- Card; The basics of a user story should be small enough to be written on a card or sticky note. Within one sentence you should be able to describe the functionality that is requested.
- Conversation; The most important role of a user story is to trigger conversation. A user story is not complete, it represents a customers’ requirements but it does not document them. Team members, product owners and stakeholders should always keep that in mind. The story is there to get people talking, not to provide a “design” (damn I said the D word).
- Confirmation; Even though conversation is the most important factor of a user story, it does not mean that the results of the conversation should not be stored in any way. The outcome of discussions related to a user story should be added as acceptance criteria, development notes, attachments, etc to the user story.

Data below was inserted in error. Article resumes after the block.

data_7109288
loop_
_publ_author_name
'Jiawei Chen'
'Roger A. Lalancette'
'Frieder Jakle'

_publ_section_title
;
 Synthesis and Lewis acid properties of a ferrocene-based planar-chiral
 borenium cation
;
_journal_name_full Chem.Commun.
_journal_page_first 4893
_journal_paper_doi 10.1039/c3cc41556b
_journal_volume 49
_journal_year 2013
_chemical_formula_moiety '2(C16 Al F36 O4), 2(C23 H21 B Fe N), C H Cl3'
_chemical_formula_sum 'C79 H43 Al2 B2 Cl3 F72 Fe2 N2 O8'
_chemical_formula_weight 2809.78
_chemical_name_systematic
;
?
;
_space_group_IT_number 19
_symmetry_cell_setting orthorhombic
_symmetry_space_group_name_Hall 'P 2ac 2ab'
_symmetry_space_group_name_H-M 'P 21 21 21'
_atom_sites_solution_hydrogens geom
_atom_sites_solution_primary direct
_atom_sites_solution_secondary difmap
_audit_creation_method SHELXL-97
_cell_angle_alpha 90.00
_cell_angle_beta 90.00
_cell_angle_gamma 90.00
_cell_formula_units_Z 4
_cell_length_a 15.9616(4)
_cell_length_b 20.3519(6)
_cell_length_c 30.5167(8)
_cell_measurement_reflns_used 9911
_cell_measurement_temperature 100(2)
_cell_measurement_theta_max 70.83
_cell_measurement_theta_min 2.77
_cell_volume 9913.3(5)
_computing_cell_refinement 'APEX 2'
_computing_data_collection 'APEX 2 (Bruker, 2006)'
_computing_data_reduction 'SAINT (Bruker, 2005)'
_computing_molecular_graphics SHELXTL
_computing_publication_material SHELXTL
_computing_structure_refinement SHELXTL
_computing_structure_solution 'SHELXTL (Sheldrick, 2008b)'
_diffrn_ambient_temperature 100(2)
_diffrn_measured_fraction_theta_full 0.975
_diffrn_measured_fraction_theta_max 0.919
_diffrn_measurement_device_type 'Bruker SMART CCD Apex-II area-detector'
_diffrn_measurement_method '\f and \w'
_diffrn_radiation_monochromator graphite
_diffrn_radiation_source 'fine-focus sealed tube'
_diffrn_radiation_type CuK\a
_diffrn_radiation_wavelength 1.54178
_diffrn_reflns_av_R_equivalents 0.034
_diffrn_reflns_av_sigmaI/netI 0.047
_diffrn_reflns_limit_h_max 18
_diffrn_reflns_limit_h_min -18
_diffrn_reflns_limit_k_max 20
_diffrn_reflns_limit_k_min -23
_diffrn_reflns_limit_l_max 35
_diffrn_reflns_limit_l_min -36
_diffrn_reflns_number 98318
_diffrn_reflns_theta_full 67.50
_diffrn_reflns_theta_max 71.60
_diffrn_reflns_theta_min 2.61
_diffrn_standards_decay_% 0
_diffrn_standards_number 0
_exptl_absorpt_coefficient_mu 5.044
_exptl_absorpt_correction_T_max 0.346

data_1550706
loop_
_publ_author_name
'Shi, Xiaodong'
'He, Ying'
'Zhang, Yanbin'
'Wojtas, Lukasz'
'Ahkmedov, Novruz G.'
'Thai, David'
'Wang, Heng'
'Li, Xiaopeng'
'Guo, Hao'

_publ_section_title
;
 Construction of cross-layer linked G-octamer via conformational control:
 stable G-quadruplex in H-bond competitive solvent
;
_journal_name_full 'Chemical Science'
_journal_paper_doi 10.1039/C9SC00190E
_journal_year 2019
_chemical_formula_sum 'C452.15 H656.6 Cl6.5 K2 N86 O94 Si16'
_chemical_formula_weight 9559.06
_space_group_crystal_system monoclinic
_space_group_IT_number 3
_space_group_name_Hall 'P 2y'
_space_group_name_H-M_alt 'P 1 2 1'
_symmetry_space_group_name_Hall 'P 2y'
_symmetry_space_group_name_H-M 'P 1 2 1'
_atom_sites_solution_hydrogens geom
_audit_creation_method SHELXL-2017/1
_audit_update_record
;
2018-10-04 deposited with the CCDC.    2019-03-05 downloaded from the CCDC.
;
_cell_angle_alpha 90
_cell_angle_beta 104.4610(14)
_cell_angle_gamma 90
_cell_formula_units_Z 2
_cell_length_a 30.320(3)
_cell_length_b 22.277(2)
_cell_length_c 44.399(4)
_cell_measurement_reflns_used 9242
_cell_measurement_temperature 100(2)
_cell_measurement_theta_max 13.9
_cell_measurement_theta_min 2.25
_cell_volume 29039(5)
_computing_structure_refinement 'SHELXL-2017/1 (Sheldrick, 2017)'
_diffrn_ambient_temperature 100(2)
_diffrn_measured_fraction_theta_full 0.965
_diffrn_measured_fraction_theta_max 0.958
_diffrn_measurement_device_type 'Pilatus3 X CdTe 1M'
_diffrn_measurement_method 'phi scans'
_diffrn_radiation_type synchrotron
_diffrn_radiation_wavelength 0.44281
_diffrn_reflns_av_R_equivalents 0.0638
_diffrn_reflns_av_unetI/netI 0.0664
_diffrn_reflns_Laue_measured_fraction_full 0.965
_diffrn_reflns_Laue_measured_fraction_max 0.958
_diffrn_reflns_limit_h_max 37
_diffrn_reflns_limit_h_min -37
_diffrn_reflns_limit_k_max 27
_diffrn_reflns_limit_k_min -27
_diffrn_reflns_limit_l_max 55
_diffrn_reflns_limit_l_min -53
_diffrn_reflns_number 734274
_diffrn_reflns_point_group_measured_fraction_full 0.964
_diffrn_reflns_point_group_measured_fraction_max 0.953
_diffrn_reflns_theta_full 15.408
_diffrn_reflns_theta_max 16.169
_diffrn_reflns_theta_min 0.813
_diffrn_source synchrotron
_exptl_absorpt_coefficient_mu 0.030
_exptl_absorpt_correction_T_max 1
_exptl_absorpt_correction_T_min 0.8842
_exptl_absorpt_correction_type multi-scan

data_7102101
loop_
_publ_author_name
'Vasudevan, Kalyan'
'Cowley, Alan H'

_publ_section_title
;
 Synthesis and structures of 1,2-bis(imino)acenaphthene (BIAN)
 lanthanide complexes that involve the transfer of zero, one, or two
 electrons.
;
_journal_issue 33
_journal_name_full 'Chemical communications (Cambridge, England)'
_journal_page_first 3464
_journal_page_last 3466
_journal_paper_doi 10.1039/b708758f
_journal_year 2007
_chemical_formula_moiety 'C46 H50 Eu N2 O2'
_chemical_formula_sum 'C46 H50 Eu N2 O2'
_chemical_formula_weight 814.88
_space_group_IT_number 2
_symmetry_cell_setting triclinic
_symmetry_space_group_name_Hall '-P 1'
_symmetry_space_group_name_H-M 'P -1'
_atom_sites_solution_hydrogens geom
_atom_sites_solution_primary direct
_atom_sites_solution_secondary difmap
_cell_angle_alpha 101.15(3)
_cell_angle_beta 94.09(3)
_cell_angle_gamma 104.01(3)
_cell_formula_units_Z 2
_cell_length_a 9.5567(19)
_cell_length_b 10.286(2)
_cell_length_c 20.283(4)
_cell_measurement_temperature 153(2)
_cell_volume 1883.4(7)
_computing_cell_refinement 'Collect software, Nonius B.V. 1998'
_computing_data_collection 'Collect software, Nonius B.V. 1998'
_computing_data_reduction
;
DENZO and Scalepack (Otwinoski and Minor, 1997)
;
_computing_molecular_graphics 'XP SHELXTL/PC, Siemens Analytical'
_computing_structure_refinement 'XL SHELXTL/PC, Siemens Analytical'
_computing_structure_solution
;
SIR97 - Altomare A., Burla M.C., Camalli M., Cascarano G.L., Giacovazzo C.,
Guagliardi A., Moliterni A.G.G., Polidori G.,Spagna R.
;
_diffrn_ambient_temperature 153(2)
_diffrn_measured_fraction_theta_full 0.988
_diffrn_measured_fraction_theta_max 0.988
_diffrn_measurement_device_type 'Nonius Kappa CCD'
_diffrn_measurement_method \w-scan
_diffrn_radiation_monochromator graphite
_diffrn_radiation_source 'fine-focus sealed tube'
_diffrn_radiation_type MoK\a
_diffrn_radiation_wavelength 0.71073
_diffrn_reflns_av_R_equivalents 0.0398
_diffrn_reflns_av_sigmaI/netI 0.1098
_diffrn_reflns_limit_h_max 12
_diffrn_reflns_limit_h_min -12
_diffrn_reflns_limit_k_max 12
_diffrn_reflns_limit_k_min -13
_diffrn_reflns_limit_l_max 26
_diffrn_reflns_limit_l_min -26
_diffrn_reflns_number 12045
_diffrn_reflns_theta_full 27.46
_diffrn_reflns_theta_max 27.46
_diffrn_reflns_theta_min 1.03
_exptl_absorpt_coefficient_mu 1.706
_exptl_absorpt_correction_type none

Ok this is all very interesting but you are probably thinking “I can find this in any wikipedia article or agile related book, but how does this actually work”. And you are absolutely right about this so let’s look at an example of how a user story progresses through an agile development process.
I spend a lot of time being in L’viv with our employees that are working from there. While I am there I spend quite some time in inspiring environments.
Even though their office space is not the best of all places it is still quite an inspiring place. Everywhere you see people working together, there is music playing in the kitchen, there is a fish tank, a wall of fame (or shame depending on how you look at it), there are people playing foosball together and you can see that people have spent attention to their working place since most of them have some personal things on their work place such as pictures, etc. Basically it is a lively place where you see good things happening regarding human interaction combined with work.